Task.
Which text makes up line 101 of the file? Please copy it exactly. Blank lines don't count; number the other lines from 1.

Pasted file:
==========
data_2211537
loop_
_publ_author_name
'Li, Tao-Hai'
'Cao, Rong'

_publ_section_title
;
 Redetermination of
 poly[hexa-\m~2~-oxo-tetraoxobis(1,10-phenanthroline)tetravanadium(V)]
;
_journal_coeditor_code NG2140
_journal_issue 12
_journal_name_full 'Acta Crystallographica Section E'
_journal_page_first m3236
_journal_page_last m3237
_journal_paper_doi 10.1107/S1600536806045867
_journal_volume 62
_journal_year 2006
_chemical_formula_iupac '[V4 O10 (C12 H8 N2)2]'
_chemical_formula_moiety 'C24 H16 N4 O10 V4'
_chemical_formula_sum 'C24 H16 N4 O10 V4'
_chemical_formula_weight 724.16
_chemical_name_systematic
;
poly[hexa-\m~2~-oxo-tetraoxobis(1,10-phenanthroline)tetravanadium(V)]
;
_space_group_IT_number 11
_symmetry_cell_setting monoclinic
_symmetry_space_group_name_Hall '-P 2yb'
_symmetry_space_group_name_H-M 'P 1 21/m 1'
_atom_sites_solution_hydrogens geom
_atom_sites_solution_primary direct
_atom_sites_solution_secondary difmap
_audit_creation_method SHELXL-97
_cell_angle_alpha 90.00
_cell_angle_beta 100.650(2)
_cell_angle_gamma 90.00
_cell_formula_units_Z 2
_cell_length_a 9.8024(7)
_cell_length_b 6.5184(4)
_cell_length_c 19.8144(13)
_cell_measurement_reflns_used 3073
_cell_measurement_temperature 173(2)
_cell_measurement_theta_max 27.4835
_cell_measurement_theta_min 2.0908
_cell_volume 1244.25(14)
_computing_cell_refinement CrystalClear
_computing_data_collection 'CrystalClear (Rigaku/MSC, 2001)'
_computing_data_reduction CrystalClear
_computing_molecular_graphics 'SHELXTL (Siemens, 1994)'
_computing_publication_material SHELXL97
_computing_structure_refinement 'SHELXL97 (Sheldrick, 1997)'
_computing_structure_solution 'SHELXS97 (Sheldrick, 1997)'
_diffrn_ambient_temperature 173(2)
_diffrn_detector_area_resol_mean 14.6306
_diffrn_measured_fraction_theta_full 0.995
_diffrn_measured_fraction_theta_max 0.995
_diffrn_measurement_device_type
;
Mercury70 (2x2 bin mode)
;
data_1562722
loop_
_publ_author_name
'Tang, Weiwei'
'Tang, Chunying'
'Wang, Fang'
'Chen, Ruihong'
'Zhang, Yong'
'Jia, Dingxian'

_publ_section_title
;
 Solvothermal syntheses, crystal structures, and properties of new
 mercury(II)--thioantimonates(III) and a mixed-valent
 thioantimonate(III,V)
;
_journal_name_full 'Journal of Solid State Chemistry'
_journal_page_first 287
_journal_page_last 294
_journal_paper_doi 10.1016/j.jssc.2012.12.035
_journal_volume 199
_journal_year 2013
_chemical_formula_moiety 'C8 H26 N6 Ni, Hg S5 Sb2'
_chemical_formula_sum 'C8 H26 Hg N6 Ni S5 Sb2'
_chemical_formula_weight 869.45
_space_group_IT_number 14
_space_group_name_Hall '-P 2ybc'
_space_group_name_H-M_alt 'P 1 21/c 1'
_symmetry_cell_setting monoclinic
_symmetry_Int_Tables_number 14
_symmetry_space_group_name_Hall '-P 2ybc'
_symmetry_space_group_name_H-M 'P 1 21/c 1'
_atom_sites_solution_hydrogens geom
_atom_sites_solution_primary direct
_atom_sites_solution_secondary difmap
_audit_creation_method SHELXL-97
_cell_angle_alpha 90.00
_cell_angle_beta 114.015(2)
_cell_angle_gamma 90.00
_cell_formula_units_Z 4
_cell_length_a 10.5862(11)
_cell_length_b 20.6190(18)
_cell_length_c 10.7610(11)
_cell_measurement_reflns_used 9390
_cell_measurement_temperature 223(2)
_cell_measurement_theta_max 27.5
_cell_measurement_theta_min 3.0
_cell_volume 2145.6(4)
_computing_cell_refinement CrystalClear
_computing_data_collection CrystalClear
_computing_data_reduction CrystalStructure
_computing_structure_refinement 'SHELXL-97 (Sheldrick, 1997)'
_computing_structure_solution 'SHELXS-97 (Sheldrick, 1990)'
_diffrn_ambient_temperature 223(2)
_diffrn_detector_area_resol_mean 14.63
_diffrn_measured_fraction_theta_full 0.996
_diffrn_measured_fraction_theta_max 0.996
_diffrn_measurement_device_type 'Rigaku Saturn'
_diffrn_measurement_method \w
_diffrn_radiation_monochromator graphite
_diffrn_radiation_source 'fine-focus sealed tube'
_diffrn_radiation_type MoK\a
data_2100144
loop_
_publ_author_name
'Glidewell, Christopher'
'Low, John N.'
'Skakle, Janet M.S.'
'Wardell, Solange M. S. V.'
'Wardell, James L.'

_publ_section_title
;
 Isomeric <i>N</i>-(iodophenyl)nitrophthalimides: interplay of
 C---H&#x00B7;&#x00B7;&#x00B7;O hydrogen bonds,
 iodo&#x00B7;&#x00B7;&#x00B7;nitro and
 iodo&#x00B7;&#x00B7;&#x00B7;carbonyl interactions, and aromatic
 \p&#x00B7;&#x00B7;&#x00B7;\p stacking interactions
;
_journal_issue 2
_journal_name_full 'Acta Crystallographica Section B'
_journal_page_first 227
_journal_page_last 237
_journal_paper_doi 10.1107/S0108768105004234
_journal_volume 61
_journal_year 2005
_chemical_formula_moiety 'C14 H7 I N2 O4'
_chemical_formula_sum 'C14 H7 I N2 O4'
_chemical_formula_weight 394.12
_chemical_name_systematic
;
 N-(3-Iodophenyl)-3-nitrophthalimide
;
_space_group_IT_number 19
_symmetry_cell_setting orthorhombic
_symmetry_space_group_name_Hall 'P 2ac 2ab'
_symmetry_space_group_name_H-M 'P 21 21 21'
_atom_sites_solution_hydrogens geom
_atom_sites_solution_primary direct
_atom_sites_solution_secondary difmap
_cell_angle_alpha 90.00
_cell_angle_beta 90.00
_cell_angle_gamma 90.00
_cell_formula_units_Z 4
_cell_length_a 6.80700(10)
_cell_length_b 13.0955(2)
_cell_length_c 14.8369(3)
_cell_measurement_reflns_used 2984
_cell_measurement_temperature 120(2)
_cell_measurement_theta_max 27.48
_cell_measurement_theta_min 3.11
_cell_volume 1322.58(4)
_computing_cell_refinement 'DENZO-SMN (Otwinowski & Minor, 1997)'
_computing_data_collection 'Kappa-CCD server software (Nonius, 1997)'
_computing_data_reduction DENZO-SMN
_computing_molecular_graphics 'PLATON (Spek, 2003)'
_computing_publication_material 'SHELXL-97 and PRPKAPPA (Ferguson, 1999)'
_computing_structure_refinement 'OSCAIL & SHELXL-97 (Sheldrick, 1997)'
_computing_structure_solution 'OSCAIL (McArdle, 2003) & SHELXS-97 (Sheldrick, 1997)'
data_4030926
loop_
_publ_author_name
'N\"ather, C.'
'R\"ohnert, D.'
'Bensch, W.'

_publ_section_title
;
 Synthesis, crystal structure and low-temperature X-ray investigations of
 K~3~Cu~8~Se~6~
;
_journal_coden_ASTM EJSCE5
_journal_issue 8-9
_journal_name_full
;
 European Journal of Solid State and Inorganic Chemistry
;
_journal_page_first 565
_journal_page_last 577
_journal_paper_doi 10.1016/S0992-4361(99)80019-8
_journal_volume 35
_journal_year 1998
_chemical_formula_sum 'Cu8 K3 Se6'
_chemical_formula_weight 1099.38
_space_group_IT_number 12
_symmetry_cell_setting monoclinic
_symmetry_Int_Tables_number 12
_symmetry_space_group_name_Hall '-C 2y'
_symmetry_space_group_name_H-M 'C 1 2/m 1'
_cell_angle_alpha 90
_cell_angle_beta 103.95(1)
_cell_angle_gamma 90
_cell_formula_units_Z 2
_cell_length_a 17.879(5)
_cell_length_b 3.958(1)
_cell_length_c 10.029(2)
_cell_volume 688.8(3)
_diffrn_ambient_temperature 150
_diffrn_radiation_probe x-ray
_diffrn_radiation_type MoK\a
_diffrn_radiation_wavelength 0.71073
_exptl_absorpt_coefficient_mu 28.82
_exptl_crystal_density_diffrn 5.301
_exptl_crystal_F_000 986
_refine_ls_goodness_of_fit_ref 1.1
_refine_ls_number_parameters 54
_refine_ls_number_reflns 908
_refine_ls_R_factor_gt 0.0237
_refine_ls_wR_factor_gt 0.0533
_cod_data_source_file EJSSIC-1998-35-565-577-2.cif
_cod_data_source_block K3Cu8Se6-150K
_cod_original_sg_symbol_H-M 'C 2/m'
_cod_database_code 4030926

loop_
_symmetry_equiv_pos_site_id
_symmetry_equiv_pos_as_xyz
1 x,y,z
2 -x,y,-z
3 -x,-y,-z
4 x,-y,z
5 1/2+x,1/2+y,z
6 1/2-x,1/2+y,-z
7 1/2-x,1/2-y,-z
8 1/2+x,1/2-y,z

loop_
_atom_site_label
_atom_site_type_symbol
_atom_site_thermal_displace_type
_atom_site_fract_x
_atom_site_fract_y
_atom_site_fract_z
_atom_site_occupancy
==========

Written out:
_cell_length_a 10.5862(11)